Monoclonal antibody
Type Whole antibody
Source Chimeric (mouse/human)
Target CD20
Clinical data
Trade names Rituxan
AHFS/ monograph
  • US: C (Risk not ruled out)
  • (no adequate human studies)
  • (Prescription only)
intravenous infusion only (never bolus or "push")
Pharmacokinetic data
Bioavailability 100% (IV)
Half-life 30 to 400 hours (varies by dose and length of treatment)
Excretion Uncertain: may undergo phagocytosis and catabolism in RES
174722-31-7 7pxY
DrugBank DB00073 7pxY
UNII 4F4X42SYQ6 7pxY
KEGG D02994 7pxY
ChEMBL CHEMBL1201576 7pxN
Chemical data
Formula C6416H9874N1688O1987S44
143859.7 g/mol
 14pxN (what is this?)  (verify)

Rituximab (trade names Rituxan, MabThera and Zytux) is a chimeric monoclonal antibody against the protein CD20, which is primarily found on the surface of immune system B cells. Rituximab destroys B cells and is therefore used to treat diseases which are characterized by excessive numbers of B cells, overactive B cells, or dysfunctional B cells. This includes many lymphomas, leukemias, transplant rejection, and autoimmune disorders.


Rituximab was developed by IDEC Pharmaceuticals under the name IDEC-C2B8.[1] The U.S. patent was issued in 1998 and will expire in 2015.[2]

Based on its safety and effectiveness in clinical trials,[3] rituximab was approved by the U.S. Food and Drug Administration in 1997 to treat B-cell non-Hodgkin lymphomas resistant to other chemotherapy regimens.[4] Rituximab, in combination with CHOP chemotherapy, is superior to CHOP alone in the treatment of diffuse large B-cell lymphoma and many other B-cell lymphomas.[5] In 2010 it was approved by the European Commission for maintenance treatment after initial treatment of follicular lymphoma.[6]

Rituximab is currently co-marketed by Biogen Idec and Genentech in the U.S., by Hoffmann–La Roche in Canada and the European Union, Chugai Pharmaceuticals, Zenyaku Kogyo in Japan and AryoGen in Iran.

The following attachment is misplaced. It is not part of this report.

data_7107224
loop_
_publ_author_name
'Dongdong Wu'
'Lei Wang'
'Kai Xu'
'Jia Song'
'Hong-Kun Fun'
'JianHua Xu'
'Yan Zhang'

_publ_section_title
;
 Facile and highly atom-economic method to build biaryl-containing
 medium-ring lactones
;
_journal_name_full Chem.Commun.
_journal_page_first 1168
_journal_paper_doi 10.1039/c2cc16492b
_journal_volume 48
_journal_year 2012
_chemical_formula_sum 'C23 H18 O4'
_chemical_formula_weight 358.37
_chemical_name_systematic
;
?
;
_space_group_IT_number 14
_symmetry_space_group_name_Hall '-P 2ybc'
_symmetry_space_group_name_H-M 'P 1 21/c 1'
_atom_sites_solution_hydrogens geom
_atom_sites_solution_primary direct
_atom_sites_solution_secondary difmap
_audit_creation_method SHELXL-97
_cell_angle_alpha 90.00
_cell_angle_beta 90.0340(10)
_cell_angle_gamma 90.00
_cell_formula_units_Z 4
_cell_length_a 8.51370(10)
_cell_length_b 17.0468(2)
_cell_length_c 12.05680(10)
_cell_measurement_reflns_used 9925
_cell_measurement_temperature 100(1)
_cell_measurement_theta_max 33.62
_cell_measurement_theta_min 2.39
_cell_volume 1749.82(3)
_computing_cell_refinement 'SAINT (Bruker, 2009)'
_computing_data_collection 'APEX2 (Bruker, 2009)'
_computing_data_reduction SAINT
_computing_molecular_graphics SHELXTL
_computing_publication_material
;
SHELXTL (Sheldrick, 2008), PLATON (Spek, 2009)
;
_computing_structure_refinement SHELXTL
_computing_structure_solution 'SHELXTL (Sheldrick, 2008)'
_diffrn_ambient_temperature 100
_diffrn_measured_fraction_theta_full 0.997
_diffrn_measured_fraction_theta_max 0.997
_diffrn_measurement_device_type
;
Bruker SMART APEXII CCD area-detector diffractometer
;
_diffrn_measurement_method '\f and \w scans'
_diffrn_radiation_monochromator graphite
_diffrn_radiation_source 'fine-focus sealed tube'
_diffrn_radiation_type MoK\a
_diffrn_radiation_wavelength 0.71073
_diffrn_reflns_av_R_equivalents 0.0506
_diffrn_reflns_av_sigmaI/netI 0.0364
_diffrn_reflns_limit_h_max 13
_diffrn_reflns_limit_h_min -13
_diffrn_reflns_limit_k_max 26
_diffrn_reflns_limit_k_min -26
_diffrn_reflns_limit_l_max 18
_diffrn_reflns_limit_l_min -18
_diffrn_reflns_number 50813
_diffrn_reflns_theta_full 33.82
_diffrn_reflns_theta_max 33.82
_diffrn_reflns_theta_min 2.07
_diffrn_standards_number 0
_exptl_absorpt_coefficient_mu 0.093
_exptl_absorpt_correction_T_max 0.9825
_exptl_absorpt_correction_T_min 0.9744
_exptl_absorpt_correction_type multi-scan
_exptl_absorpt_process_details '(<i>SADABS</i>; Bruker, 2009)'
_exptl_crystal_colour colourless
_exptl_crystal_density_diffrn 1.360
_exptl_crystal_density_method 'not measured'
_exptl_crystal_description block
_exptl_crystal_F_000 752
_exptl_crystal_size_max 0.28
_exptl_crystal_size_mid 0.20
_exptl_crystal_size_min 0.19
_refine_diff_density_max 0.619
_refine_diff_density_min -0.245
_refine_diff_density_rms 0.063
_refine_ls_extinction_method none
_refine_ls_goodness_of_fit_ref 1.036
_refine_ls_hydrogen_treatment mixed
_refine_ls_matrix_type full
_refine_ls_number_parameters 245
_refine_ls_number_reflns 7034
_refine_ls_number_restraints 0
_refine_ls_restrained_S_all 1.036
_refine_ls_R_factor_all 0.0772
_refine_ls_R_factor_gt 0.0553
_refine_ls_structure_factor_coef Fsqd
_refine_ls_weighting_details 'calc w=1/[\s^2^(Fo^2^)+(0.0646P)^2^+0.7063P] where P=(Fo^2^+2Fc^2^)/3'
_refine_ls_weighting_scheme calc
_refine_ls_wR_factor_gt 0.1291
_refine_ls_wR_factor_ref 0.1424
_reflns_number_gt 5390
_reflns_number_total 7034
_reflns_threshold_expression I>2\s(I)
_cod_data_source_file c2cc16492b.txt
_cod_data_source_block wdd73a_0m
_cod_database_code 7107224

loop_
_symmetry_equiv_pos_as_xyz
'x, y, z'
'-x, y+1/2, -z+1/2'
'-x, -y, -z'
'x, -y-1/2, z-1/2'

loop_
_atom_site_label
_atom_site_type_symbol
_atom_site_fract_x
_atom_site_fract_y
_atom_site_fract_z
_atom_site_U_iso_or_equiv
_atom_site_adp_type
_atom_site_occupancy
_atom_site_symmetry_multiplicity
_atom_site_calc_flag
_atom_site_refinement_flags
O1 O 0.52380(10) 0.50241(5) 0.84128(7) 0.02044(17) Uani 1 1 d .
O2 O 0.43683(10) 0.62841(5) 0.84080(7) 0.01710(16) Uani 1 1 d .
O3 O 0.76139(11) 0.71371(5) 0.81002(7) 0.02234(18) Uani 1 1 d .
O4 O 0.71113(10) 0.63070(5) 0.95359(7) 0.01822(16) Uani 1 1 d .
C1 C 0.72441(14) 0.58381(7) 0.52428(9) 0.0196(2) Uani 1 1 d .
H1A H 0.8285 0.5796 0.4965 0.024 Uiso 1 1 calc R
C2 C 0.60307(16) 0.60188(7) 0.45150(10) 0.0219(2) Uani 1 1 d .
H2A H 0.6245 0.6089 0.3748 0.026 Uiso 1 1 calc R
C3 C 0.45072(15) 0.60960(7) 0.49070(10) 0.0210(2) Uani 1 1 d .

It is on the World Health Organization's List of Essential Medicines, a list of the most important medications needed in a basic health system.[7]

Medical Uses

Rituximab destroys both normal and malignant B cells that have CD20 on their surfaces, and is therefore used to treat diseases which are characterized by having too many B cells, overactive B cells, or dysfunctional B cells.

Hematological cancers

Rituximab is used to treat cancers of the white blood system such as leukemias and lymphomas, including non-Hodgkin's lymphoma and lymphocyte predominant subtype of Hodgkin's Lymphoma.[8]

In multiple myeloma, treatment with rituximab fails to deplete circulating CD20+ B or plasma cells, even after up to four cycles of treatment; in some patients, rituximab treatment increases the number of circulating CD20+ B cells.[9]

Autoimmune diseases

Rituximab has been shown to be an effective rheumatoid arthritis treatment in three randomised controlled trials and is now licensed for use in refractory rheumatoid disease.[10] In the United States, it has been FDA-approved for use in combination with methotrexate (MTX) for reducing signs and symptoms in adult patients with moderately to severely active rheumatoid arthritis (RA) who have had an inadequate response to one or more anti-TNF-alpha therapy. In Europe, the license is slightly more restrictive: it is licensed for use in combination with MTX in patients with severe active RA who have had an inadequate response to one or more anti-TNF therapy.[11]

There is some evidence for efficacy, but not necessarily safety, in a range of other autoimmune diseases, and rituximab is widely used off-label to treat difficult cases of multiple sclerosis,[12] systemic lupus erythematosus, Chronic inflammatory demyelinating polyneuropathy and autoimmune anemias.[13] The most dangerous, although among the most rare, side effect is progressive multifocal leukoencephalopathy (PML) infection, which is usually fatal however only a very small number of cases have been recorded occurring in autoimmune diseases.[13][14]